And thus the curse has sort of been placed with the mighty hand of Vegas wielding its sorcery, if you believe in such things.
As is the case every year, the betting public needs to recoup its losses quickly, which is why it usually takes maybe an hour for the Super Bowl odds to come out after the two competing teams are known, and Championship Weekend has concluded. That happens even though at that point there’s still 13 days for injuries to emerge, and for offensive linemen to get lost somewhere the night before the biggest game of their lives.
In keeping with that tradition, late last night just hours after the Ravens defeated New England, most Las Vegas books introduced the line for a 49ers-Ravens Super Bowl at five points in favor of San Francisco. That’s since widely dropped to 4.5, with one industry expert telling The Associated Press that San Fran is a “very public team” this year:
“San Francisco is what we call a very public team because they’ve been very good over the past couple years, and people just like to bet on them,” said Eckstein, who provides betting lines to more than 100 newspapers in the U.S. and Canada. “The 49ers have done very well against the spread this year, so they’ve made people a lot of money.”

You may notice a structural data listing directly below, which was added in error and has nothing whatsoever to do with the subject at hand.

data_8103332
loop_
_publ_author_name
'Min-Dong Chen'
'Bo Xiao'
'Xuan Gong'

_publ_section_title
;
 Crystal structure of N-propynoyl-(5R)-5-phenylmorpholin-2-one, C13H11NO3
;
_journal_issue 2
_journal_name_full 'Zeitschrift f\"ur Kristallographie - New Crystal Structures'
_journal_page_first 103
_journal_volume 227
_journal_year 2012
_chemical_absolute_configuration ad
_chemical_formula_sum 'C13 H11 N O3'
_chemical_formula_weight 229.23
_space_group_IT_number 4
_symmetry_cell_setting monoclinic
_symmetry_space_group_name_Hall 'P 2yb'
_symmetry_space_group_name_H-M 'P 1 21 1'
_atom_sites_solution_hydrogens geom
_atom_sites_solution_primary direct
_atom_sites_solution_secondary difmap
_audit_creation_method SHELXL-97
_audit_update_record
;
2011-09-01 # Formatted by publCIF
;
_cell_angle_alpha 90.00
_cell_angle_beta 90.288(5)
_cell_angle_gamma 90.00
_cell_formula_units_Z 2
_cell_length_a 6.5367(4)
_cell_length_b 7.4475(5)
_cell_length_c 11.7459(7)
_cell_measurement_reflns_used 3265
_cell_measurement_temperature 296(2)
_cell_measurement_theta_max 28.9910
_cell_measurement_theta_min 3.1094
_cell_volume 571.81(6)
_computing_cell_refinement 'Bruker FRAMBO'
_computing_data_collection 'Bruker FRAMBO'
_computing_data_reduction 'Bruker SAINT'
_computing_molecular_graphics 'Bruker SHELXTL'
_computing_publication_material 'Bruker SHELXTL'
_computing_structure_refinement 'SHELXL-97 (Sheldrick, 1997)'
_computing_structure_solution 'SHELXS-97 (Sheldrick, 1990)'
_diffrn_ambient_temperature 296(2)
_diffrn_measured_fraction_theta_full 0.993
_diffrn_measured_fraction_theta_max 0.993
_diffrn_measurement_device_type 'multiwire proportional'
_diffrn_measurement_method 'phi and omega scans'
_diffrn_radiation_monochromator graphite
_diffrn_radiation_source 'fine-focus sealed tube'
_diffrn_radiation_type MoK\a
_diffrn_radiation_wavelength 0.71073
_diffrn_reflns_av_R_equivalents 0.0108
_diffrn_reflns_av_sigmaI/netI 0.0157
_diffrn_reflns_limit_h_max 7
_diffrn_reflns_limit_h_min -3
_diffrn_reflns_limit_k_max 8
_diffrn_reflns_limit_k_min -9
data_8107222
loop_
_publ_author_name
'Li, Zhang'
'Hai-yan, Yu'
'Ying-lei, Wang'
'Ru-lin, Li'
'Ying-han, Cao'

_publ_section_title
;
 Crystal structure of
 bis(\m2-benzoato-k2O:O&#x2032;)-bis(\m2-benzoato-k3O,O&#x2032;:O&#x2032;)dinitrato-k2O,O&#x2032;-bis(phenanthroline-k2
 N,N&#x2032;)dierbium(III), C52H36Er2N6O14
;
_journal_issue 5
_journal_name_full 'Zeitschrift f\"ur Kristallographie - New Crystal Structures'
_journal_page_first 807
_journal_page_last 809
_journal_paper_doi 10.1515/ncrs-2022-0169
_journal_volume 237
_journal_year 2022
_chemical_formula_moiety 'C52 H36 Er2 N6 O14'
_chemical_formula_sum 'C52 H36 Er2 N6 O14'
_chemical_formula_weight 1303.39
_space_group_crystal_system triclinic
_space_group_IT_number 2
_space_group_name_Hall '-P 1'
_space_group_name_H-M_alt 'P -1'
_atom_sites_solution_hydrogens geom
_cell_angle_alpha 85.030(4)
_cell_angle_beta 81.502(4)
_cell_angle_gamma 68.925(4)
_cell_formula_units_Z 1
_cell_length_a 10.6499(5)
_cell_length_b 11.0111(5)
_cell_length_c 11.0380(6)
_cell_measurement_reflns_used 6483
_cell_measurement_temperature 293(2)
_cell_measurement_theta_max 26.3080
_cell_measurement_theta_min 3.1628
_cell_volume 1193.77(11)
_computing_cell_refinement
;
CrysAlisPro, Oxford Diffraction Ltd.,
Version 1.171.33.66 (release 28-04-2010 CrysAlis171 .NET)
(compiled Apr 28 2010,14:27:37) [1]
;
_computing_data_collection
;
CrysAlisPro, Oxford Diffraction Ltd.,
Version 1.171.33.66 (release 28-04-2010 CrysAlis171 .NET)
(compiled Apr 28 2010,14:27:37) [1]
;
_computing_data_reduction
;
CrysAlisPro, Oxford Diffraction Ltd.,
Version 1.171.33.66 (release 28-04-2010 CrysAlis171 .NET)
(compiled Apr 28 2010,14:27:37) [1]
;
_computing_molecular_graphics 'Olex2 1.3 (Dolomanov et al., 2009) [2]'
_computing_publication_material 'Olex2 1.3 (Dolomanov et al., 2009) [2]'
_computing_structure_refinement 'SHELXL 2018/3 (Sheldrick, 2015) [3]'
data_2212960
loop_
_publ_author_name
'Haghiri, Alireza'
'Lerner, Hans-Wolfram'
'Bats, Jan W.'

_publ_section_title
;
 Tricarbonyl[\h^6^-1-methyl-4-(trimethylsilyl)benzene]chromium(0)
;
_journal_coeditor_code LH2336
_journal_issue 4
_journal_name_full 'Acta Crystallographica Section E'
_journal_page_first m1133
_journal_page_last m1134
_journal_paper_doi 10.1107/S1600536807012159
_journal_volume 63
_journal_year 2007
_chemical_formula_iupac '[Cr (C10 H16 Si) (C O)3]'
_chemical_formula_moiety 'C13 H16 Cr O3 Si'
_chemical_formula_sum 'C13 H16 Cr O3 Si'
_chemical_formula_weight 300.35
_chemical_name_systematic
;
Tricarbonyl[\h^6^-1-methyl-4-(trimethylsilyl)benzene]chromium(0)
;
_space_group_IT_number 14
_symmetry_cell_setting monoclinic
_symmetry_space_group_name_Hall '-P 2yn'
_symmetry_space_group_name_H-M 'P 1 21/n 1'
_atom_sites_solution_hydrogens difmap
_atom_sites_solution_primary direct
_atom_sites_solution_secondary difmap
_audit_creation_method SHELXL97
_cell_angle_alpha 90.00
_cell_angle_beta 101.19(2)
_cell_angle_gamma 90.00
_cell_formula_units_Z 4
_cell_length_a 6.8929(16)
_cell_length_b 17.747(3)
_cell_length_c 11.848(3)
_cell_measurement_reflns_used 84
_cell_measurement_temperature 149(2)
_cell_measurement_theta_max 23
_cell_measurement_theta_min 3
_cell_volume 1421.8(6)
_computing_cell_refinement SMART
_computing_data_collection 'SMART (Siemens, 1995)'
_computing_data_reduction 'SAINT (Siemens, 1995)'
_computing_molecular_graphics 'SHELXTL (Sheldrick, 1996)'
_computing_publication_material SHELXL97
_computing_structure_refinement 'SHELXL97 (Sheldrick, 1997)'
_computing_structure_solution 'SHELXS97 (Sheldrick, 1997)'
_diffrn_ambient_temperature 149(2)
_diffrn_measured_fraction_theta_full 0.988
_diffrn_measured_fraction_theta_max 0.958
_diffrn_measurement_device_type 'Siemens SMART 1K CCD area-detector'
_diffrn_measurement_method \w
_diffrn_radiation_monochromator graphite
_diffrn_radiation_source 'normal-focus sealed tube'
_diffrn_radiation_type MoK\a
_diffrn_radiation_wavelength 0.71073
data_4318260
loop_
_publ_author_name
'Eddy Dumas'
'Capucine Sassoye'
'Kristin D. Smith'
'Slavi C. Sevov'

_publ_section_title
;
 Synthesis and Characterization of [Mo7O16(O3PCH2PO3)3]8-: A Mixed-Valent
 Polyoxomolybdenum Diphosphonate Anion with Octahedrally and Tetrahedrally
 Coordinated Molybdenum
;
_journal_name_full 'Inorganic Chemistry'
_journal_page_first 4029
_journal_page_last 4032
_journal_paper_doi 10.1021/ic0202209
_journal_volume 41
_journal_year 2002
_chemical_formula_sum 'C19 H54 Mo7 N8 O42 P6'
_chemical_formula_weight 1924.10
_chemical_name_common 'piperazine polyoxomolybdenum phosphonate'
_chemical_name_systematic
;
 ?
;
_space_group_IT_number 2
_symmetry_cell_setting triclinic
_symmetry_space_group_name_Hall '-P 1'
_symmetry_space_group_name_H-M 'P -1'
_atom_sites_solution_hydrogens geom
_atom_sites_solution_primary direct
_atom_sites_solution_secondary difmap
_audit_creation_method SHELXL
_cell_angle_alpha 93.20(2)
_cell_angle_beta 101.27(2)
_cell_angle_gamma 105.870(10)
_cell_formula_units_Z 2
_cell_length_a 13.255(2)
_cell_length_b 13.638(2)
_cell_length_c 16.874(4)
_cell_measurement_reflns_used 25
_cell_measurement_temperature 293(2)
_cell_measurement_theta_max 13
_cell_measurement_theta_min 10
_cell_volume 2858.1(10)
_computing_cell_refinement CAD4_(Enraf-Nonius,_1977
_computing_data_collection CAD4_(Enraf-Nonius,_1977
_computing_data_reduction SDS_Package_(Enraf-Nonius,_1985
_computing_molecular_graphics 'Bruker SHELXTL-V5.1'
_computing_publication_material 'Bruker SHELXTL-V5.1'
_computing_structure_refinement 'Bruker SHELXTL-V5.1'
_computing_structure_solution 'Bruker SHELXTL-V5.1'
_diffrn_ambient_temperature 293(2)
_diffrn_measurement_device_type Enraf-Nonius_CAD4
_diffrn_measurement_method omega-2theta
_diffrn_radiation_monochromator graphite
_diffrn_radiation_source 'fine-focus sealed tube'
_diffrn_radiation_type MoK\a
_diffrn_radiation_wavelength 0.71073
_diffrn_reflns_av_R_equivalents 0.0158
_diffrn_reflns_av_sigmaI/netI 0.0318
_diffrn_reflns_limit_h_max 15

Of course, that line is strategically placed by Vegas to limit the collective dip in blood baths taken by the books and casinos. The Super Bowl is the mecca of casual betting, with everyone’s grandmothers and pet goldfish placing a sawbuck or two. Last year, the result of that dogged pursuit of the American dream was $93.9 million wagered on the Giants-Patriots game at Nevada casinos, the largest cash throw down in 10 years. Vegas reeled in $5 million on that action.
But back to the potential for some 49ers voodoo here with this close spread. Since 2002 starting with the Patriots’ massive upset of St. Louis when the Rams were favored by 14 points, the underdog as determined by Vegas has covered eight times. That stretch of favorite failure also includes the Pats folding in 2008 against the Giants when they were favored by 12 points, and the Steelers falling short of their seven-point spread over Arizona in 2009.
So I say we just forget about even playing the game now. But we’ll still have the halftime show, if only to satisfy Chris Mathews’ ogling needs.